Bentley DNA<br>Bentley 4 1/2 Litre Vanden Plas

Bentley DNA
Bentley 4 1/2 Litre Vanden Plas

By Keisuke Baba

The Heat Haze of Les Hunaudières

It would be unthinkable to write the history of Bentley without recalling the glorious vintage period when the automaker dominated the 24 Hours of Le Mans. For so much of its rich history springs from this moment, establishing the prestige of the Bentley marque which lives on today. As the Bentley 4 1/2-litre Vanden Plas powers ahead with its mighty torque, the hazy horizon, still flickering with the spark of yesteryear, can be glimpsed through the racing screen of this 80-plus year old racer.

text: Takuo Yoshida
photo: Hidenobu Tanaka
cooperation: Towa Body
cooperation: Rustic Gold
transration: Mako Ayabe and Michael Balderi

The Battle Plan

As we waited on the starting grid for the formation lap at Thruxton Circuit, one of Britain's fastest tracks, dark clouds rapidly gathered over our heads and the rain came pouring down. At one point the rain was so heavy that we couldn't even see the red signals at the edge of the track, and the track itself was flooded up to the ankles of the press photographers scattered to the side. Thinking the race would be postponed, I stopped blipping with my right foot to calm the racing engine. Soon after, though, the signal cruelly turned green and, without the slightest hesitation, the race cars paddled off in a rip current onto the pond-like track. At that dizzying moment, I was suddenly thirsty and choked up trying to catch my breath. I can still clearly recall putting every scrap of strength I had into my lower stomach, telling myself, ‘This is more of a battle than a drive.’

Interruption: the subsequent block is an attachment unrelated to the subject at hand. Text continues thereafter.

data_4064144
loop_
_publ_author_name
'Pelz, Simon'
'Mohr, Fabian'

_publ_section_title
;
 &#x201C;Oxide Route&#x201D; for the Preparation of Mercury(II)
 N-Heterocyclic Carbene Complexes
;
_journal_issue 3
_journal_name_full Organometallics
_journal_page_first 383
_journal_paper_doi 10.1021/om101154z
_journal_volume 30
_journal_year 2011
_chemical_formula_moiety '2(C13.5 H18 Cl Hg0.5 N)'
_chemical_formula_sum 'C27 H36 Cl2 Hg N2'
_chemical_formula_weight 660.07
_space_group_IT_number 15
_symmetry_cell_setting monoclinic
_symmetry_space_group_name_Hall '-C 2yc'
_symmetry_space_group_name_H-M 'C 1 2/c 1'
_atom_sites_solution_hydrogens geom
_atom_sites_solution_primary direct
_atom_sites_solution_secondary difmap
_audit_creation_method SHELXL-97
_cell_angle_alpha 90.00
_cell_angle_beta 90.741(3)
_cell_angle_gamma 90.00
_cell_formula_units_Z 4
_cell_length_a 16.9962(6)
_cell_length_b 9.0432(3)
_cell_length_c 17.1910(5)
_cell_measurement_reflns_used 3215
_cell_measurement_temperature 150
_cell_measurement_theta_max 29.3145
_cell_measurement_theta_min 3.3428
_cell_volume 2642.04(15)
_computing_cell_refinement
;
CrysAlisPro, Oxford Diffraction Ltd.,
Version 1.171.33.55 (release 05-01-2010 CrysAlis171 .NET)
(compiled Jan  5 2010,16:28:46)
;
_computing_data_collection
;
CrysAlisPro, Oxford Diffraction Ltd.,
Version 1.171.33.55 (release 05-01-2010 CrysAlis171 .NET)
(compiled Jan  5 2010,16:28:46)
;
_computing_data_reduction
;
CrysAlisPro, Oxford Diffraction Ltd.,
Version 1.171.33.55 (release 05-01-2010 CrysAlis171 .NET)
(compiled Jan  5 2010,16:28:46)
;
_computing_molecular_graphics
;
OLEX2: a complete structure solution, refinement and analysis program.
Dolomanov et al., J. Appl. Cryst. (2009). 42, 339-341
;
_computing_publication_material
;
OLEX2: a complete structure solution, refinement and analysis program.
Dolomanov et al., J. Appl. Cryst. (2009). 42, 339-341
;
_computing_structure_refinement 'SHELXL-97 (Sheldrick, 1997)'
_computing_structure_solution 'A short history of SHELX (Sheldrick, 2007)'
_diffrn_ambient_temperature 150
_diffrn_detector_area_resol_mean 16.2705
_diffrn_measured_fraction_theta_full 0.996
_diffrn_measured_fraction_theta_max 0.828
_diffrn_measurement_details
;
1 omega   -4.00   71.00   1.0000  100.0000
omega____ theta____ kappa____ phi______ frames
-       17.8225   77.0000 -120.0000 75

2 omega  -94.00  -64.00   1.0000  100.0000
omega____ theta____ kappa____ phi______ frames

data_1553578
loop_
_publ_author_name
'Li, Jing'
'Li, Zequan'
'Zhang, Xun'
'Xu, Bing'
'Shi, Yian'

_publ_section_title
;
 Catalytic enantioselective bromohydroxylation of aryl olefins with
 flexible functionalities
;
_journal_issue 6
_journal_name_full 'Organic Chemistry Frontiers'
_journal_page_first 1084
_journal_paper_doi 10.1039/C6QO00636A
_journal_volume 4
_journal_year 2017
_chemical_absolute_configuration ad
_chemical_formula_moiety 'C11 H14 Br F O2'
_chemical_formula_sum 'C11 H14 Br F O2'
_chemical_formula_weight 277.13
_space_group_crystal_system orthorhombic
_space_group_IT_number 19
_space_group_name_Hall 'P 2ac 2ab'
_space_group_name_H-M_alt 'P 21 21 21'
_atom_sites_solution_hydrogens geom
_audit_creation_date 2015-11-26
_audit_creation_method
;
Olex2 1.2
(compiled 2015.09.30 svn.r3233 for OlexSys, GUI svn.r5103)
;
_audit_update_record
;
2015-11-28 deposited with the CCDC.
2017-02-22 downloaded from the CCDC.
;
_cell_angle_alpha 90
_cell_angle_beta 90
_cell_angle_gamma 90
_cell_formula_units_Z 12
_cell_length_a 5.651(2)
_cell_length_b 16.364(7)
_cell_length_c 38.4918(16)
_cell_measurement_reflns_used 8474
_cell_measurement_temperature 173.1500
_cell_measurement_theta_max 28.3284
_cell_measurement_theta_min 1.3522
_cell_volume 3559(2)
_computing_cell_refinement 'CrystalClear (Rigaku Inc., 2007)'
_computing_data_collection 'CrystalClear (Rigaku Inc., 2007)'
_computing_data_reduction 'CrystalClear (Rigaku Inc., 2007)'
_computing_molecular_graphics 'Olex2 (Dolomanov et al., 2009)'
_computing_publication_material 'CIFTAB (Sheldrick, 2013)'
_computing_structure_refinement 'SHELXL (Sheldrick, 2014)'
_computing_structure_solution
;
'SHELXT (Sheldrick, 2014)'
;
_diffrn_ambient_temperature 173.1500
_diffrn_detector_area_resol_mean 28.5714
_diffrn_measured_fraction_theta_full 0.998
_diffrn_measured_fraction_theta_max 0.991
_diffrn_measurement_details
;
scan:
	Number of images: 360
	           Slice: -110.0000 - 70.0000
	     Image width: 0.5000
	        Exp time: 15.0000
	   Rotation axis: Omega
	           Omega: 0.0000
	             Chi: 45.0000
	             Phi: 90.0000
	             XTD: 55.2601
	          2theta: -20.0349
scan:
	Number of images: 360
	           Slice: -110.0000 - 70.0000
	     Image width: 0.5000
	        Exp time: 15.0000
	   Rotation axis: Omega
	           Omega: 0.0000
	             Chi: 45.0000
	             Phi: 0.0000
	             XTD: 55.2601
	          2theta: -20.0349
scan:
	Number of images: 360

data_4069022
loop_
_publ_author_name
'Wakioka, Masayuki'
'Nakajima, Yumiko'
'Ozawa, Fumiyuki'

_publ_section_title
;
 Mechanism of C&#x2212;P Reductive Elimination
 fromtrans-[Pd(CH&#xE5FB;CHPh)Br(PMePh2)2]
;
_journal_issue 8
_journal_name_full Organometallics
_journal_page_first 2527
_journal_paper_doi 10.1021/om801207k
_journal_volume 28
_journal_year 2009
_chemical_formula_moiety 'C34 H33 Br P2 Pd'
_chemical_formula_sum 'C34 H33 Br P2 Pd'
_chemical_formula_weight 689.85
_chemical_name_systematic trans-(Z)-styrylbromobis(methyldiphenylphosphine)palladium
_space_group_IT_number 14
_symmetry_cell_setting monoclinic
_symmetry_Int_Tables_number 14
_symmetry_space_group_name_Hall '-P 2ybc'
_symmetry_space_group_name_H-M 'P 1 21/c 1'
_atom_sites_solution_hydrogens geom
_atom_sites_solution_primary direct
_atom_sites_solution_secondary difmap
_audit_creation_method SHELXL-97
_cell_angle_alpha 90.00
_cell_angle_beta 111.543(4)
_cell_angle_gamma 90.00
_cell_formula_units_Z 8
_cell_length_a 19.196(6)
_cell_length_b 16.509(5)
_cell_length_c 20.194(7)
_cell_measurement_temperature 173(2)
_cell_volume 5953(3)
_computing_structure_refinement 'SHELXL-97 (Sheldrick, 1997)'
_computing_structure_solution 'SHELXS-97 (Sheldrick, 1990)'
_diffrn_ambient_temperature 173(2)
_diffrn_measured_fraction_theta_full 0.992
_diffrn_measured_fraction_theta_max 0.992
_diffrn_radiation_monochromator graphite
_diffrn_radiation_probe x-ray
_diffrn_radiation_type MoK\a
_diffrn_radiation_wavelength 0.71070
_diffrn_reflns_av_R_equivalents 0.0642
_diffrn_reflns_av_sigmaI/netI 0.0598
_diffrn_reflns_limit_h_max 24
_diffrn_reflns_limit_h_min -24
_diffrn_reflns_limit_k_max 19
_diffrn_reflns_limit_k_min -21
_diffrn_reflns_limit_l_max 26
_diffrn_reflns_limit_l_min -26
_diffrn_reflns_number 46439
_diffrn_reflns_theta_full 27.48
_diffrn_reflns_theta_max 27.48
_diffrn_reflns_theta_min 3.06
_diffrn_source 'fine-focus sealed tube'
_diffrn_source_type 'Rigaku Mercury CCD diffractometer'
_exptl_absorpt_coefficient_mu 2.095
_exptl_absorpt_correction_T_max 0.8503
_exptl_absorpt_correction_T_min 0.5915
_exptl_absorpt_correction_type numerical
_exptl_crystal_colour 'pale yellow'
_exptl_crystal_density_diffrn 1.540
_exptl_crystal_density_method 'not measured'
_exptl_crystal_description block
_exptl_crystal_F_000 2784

The stage for the drive is a public road, but it could just as well be a battlefield. The jet-black Bentley 4 1/2-litre is clad in a sporty, lightweight fabric body made by Vanden Plas, just like the Le Mans models of the fabled past. The vehicle's wheelbase is a couple of centimetres longer than that of the Continental Flying Spur, but its narrow width - just narrow enough to fit into a Group 5 body size - makes it look like a locomotive carved from a block of steel. W.O. Bentley's background as a steam locomotive engineer may have given it this impression, but this W.O. exudes a kind of steadfast determination that keeps it moving forward, rather than dexterously turning and stopping.